From Woodstock Manor House comes the tale of the ‘Royalist Devil of Woodstock’, whether the spirit was the devil or an ingenious follower of the King, it disturbed the Parliamentarians so much, they refused to occupy the building again.
Formerly Woodstock Palace, Woodstock Manor House was visited by Cromwells commissioners on 13th October 1649, with order to remove all evidence of the Kings occupancy there. During their stay they were victims of severe poltergeist activity, believed at the time to be the disembodied spirit of a Royalist.
Three days after their arrival at the Manor House, paranormal activity began. Two of the commissioners, and members of their staff, saw a phantom dog entering the room they were using as a bedroom. It went over to their beds and started gnawing at the cords.
The next night was even more eventful, their beds were hoisted up and down so violently by invisible hands that they were said to be a mass of bruises the following morning. The wood from the Kings Oak, which by then had been cut into small pieces, was found scattered around the dining room, and furniture was found overturned. Objects were hurled about various rooms and candles were blown out as soon as they were lighted. Bedclothes were flung from their beds.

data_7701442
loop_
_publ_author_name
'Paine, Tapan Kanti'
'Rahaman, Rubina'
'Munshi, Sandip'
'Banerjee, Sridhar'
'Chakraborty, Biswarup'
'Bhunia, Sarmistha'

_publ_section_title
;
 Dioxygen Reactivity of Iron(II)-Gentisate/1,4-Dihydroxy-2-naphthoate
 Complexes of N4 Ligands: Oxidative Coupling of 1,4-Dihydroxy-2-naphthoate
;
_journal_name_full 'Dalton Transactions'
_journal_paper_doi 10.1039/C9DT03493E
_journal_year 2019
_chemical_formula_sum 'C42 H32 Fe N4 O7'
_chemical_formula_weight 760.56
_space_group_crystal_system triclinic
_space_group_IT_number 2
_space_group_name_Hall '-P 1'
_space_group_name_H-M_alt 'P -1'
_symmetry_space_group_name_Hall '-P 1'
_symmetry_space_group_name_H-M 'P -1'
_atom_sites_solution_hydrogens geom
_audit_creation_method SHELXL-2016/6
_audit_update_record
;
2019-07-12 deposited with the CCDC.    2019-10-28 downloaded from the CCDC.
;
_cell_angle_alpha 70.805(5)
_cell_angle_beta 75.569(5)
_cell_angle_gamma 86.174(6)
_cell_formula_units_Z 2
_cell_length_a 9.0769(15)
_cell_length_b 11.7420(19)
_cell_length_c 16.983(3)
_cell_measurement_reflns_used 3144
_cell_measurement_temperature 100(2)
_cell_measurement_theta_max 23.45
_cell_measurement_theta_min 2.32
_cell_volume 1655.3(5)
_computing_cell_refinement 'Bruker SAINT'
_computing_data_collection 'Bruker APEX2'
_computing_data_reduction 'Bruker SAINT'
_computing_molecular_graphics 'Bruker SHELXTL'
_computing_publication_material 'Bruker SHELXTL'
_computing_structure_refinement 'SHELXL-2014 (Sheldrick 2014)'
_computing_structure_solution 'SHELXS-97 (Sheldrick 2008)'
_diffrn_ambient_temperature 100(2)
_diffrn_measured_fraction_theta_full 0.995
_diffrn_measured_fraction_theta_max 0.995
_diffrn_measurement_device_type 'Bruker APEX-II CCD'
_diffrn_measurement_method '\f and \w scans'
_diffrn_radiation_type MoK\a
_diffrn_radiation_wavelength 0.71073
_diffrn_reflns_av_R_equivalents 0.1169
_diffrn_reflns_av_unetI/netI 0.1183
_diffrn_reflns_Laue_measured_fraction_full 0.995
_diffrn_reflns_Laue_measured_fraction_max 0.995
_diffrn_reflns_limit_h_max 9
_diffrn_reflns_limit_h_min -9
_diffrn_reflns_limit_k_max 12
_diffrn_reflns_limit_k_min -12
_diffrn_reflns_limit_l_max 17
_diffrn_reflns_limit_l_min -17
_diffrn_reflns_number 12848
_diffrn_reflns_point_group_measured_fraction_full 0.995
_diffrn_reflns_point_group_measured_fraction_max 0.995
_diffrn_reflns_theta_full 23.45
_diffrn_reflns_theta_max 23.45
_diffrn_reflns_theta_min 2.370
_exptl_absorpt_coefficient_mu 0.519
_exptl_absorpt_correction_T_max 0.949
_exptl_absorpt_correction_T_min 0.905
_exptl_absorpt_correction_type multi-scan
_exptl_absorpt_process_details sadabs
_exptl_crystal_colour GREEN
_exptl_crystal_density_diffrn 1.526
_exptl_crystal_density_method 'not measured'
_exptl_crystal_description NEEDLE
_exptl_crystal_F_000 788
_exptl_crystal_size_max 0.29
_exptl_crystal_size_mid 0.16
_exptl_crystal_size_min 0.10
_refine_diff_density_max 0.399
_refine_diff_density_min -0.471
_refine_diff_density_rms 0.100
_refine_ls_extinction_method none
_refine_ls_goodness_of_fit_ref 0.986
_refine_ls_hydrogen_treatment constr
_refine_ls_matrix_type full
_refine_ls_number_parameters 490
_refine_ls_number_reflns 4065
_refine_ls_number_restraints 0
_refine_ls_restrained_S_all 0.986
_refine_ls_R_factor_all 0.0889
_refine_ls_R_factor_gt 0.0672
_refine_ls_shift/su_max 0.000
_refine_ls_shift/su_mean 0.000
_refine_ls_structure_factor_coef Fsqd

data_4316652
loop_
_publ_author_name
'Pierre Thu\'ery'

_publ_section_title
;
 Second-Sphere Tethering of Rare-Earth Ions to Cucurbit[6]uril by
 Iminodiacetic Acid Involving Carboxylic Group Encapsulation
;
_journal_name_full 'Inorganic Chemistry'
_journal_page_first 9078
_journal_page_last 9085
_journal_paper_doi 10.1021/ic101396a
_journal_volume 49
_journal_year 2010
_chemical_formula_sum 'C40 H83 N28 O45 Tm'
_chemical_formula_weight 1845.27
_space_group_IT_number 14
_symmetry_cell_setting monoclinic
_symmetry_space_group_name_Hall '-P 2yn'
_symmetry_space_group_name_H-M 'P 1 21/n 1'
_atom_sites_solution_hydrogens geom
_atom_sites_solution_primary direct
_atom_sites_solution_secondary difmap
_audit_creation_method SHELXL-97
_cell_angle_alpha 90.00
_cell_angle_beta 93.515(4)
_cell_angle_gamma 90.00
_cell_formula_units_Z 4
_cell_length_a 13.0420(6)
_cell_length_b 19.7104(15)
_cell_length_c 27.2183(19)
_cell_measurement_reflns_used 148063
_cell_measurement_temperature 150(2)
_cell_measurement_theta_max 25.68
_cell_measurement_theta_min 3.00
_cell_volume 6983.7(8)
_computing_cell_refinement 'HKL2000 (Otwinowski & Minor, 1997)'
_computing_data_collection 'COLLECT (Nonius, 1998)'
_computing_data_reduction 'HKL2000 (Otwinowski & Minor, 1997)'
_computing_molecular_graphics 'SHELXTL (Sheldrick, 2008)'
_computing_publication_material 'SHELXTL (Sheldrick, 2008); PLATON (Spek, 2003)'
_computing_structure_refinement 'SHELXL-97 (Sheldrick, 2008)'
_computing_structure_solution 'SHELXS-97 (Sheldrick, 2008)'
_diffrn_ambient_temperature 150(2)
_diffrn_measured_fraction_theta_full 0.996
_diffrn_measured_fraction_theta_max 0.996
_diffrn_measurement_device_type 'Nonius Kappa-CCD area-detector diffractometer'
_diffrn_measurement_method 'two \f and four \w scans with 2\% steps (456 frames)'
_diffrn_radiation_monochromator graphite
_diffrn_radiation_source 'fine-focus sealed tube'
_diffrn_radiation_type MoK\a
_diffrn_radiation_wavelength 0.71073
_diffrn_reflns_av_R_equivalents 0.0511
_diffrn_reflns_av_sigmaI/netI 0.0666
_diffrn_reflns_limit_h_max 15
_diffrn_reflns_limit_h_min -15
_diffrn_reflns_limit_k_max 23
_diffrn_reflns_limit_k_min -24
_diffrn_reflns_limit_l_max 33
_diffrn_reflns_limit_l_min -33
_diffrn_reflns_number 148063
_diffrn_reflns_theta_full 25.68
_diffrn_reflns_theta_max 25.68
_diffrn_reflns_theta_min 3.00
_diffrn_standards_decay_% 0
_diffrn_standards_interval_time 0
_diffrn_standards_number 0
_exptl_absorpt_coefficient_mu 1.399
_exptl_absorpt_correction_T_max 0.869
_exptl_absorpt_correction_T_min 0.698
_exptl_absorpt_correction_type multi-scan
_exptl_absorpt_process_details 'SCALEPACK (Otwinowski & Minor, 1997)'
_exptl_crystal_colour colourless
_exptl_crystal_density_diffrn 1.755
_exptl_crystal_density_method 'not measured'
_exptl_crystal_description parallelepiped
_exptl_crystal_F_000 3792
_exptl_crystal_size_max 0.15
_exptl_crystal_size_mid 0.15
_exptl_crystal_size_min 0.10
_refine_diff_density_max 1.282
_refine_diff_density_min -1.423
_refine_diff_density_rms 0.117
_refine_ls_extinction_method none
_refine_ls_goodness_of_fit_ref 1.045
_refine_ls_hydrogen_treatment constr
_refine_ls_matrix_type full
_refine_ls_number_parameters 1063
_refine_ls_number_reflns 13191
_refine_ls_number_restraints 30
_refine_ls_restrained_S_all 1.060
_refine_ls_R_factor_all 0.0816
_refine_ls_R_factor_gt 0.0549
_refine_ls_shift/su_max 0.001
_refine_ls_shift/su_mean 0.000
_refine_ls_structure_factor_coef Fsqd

On 29th October, the walls were shaken and the windows broken by loud noises that were heard all over the neighbourhood and the servants were panic-stricken. One of the servants was nearly killed by another, when he appeared during the night dressed only in his shirt, and was mistaken for a ghost.
For the next few nights there was complete silence but on the 2nd November the sounds were heard again, this time seeming to come from three different places at the same time. The noise became that bad that it scared away local poachers who were wandering in the grounds, leaving their poaching equipment where it lay as they fled. One of the commissioners saw a hoof, as it was about to kick out the flame of his candle. Drawing his sword to strike the ‘beast’, invisible hands knocked the weapon from his grasp, and then knocked him out with a single blow.
After that incident, the commissioners decided to give up their task and left Woodstock, declaring that all the fiends of hell had been let loose on them. No more was heard of the poltergeist, although the Puritans always avoided the Manor House after that and it was considered haunted for the remaining days of the Commonwealth.